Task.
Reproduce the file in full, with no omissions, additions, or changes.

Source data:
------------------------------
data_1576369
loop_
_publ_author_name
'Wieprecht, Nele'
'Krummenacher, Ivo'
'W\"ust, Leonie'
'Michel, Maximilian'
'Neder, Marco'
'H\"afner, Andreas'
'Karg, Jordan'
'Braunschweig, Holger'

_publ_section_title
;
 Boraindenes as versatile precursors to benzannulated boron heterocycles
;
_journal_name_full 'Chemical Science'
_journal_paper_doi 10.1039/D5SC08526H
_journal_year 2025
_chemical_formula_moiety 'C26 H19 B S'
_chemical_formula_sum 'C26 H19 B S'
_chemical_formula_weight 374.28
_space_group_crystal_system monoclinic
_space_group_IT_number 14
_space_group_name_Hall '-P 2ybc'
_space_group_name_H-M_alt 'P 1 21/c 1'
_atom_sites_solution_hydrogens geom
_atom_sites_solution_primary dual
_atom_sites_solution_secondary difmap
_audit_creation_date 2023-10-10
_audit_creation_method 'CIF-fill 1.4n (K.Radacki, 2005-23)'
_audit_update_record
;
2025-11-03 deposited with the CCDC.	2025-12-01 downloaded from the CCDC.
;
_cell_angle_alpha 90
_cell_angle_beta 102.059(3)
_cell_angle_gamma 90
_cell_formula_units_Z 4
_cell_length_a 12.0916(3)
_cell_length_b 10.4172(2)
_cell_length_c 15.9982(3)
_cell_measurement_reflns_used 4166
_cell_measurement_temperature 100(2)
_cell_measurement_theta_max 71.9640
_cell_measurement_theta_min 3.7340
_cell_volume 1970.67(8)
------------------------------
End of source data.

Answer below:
data_1576369
loop_
_publ_author_name
'Wieprecht, Nele'
'Krummenacher, Ivo'
'W\"ust, Leonie'
'Michel, Maximilian'
'Neder, Marco'
'H\"afner, Andreas'
'Karg, Jordan'
'Braunschweig, Holger'

_publ_section_title
;
 Boraindenes as versatile precursors to benzannulated boron heterocycles
;
_journal_name_full 'Chemical Science'
_journal_paper_doi 10.1039/D5SC08526H
_journal_year 2025
_chemical_formula_moiety 'C26 H19 B S'
_chemical_formula_sum 'C26 H19 B S'
_chemical_formula_weight 374.28
_space_group_crystal_system monoclinic
_space_group_IT_number 14
_space_group_name_Hall '-P 2ybc'
_space_group_name_H-M_alt 'P 1 21/c 1'
_atom_sites_solution_hydrogens geom
_atom_sites_solution_primary dual
_atom_sites_solution_secondary difmap
_audit_creation_date 2023-10-10
_audit_creation_method 'CIF-fill 1.4n (K.Radacki, 2005-23)'
_audit_update_record
;
2025-11-03 deposited with the CCDC.	2025-12-01 downloaded from the CCDC.
;
_cell_angle_alpha 90
_cell_angle_beta 102.059(3)
_cell_angle_gamma 90
_cell_formula_units_Z 4
_cell_length_a 12.0916(3)
_cell_length_b 10.4172(2)
_cell_length_c 15.9982(3)
_cell_measurement_reflns_used 4166
_cell_measurement_temperature 100(2)
_cell_measurement_theta_max 71.9640
_cell_measurement_theta_min 3.7340
_cell_volume 1970.67(8)